August 21, 2019

Archives for January 27, 2017

Colorado Court of Appeals: “Fruit of the Poisonous Tree” Doctrine Did Not Apply to Statements

The Colorado Court of Appeals issued its opinion in People v. Archuleta on Thursday, January 26, 2017.

On December 5, 2012, Roger Louis Archuleta and his roommate in the housing facility left Archuleta’s apartment around 7 a.m., as captured by surveillance video. The roommate returned home around noon, and Archuleta returned later, remaining home the rest of the night. That night, other residents of the housing facility reported hearing loud noises. Around 4 a.m. on December 6, the surveillance video showed Archuleta dragging his roommate’s body down the hall, then back to his room. Archuleta then informed a residential aide at the housing facility that he had a body in his apartment that needed to be removed.

When the police arrived at defendant’s apartment, they found the deceased victim lying just inside the door, covered by a blanket. The police observed the victim had blood on him and appeared to have been beaten. They also found defendant seated on a mattress in the living room, apparently highly intoxicated and with a substantial amount of dried blood on his face and hands. There was blood spattered on all four walls in the apartment bedroom, which the prosecution’s expert testified was consistent with an altercation between two people.

The police took defendant to the police station; advised him of his Miranda rights under and interviewed him. They also took pictures of him, collected his clothing, and took swabs of suspected blood. Defendant ended the interview at the police station by indicating he wanted to speak to an attorney. Without obtaining a court order or defendant’s consent, police took defendant to the hospital, where three samples of his blood were drawn at one hour intervals. The court later held that the blood draw was unconstitutional; that holding was not challenged on appeal. Defendant was charged with second degree murder and first degree assault, and the jury found him guilty as charged.

Defendant appealed, arguing his convictions must be reversed because under the fruit of the poisonous tree doctrine, the trial court erred by failing to suppress statements he made in the course of his transport to and detention at the hospital for his blood draws, and also because there were errors in the jury instructions and the trial court improperly elicited and admitted testimony from the prosecution’s blood spatter analysis expert that his conclusions were independently verified. The court of appeals addressed the fruit of the poisonous tree doctrine argument first.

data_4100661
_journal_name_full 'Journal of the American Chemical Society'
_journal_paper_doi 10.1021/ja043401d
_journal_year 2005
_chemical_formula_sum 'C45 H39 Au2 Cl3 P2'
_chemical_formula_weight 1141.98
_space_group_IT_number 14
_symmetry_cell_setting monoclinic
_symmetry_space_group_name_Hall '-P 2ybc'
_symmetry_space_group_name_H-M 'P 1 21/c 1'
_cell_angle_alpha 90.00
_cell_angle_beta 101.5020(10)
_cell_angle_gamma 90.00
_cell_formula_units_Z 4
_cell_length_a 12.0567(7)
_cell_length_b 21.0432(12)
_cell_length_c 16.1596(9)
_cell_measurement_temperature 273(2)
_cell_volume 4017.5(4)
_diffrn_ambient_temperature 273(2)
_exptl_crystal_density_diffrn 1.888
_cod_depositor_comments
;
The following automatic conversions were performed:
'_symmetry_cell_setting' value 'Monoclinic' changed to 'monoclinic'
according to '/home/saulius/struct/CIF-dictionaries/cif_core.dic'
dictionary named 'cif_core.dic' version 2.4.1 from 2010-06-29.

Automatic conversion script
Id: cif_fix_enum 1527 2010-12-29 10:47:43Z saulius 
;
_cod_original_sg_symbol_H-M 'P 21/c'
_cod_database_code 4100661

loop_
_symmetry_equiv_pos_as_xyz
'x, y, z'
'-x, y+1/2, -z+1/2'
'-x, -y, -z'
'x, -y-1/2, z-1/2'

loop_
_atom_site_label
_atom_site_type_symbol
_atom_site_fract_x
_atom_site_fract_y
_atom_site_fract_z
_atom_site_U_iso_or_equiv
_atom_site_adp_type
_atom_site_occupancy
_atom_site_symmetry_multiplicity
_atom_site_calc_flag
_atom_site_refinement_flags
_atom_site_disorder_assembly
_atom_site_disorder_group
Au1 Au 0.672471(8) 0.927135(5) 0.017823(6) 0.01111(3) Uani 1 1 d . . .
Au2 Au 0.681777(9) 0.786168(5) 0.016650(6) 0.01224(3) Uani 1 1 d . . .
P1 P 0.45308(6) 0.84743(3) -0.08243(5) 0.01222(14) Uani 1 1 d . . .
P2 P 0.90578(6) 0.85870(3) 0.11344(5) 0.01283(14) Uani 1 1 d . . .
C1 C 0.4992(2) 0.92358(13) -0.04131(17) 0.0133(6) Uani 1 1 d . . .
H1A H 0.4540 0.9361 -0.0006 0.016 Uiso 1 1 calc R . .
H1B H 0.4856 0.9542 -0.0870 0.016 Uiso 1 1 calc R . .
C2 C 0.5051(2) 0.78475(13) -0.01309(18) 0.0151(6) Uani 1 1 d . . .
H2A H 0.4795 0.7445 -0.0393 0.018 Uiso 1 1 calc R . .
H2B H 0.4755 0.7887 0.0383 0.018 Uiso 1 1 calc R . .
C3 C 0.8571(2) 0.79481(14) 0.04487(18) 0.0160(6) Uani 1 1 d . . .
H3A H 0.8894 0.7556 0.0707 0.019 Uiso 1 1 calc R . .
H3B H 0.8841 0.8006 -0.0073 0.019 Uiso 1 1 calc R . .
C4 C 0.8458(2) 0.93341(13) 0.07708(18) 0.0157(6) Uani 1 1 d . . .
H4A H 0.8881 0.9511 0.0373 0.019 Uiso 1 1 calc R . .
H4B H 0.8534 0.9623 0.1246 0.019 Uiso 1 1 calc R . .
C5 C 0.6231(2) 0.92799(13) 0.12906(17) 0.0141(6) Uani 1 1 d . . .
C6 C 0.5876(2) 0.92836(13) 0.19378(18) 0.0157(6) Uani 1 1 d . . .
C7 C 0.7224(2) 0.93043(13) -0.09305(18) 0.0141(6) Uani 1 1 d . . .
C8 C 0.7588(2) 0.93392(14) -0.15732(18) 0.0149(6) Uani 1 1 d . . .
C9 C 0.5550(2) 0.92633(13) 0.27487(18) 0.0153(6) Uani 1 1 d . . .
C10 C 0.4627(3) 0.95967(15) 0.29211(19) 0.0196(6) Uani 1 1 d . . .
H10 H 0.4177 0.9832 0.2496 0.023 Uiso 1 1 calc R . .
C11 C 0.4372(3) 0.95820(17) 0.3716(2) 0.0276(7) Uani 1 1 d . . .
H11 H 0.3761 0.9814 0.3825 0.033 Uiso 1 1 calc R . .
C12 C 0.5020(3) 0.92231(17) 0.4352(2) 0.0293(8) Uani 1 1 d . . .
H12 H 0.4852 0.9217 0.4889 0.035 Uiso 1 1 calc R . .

The court found no error in the trial court’s admission of defendant’s statements to police officers while at the hospital and in transit. Defendant had made numerous rambling statements to the police while at the hospital, including several comments that seemed to relate to the victim’s death. At one point, the officer left but a recorder was left on in the room. Defendant was heard saying, “Shit. [Victim’s name]. You’re dead, you’re dead brother. I killed you.” The trial court held that the fruit of the poisonous tree was the result of the blood draw, not the statements. The court noted that it was entirely speculative whether defendant would have continued to make statements while at the police station, and the vast majority of his statements were spontaneous. The court of appeals agreed, noting that the exclusionary rule was properly applied to the blood draw results, and that the statements were not fruit of the poisonous tree. The court found that defendant failed to establish a causal connection between the illegality of the warrantless blood draws and the challenged statements.